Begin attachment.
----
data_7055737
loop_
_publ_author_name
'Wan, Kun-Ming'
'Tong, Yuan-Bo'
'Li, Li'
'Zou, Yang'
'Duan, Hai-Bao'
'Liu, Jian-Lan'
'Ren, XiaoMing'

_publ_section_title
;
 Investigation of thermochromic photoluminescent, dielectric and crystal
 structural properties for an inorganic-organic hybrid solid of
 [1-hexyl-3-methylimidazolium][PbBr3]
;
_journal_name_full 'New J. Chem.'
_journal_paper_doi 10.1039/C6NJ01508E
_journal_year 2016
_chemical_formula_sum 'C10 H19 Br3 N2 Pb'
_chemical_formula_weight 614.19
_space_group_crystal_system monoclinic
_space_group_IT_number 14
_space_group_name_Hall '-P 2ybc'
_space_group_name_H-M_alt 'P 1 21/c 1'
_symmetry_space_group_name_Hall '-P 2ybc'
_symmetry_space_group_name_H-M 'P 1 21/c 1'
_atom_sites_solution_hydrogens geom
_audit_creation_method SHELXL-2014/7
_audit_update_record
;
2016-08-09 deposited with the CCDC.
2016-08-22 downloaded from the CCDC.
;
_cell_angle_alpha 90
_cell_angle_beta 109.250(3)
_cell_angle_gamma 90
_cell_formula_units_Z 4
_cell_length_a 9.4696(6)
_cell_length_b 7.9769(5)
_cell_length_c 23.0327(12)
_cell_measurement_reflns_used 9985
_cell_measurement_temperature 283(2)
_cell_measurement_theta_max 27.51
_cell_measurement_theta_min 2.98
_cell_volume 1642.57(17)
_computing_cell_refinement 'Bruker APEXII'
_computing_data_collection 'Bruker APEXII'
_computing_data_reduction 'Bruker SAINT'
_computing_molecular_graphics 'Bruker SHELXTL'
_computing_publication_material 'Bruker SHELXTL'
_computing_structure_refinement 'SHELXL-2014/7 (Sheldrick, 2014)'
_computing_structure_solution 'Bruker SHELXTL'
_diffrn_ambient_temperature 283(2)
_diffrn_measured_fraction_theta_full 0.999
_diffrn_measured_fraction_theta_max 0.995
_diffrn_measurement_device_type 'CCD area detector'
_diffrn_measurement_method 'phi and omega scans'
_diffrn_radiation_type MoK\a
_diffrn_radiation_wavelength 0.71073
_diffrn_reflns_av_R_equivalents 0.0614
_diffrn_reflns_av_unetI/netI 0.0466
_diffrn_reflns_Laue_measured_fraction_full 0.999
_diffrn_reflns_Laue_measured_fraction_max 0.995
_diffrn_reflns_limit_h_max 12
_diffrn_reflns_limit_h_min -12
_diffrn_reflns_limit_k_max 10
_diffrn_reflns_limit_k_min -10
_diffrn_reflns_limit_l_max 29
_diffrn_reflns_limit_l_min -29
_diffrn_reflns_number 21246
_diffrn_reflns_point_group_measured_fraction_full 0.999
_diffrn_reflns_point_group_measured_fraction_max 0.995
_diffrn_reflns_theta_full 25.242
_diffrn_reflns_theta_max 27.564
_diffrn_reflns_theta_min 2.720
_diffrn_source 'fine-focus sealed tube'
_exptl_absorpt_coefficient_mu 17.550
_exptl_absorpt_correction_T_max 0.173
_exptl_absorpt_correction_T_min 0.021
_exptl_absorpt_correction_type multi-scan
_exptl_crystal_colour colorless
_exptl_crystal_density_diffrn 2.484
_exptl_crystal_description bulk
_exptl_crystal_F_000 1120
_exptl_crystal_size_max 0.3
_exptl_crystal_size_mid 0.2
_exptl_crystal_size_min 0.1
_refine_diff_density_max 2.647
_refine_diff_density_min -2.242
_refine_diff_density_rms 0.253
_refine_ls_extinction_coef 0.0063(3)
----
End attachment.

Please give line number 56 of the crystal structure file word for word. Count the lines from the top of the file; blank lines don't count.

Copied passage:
_diffrn_measured_fraction_theta_max 0.995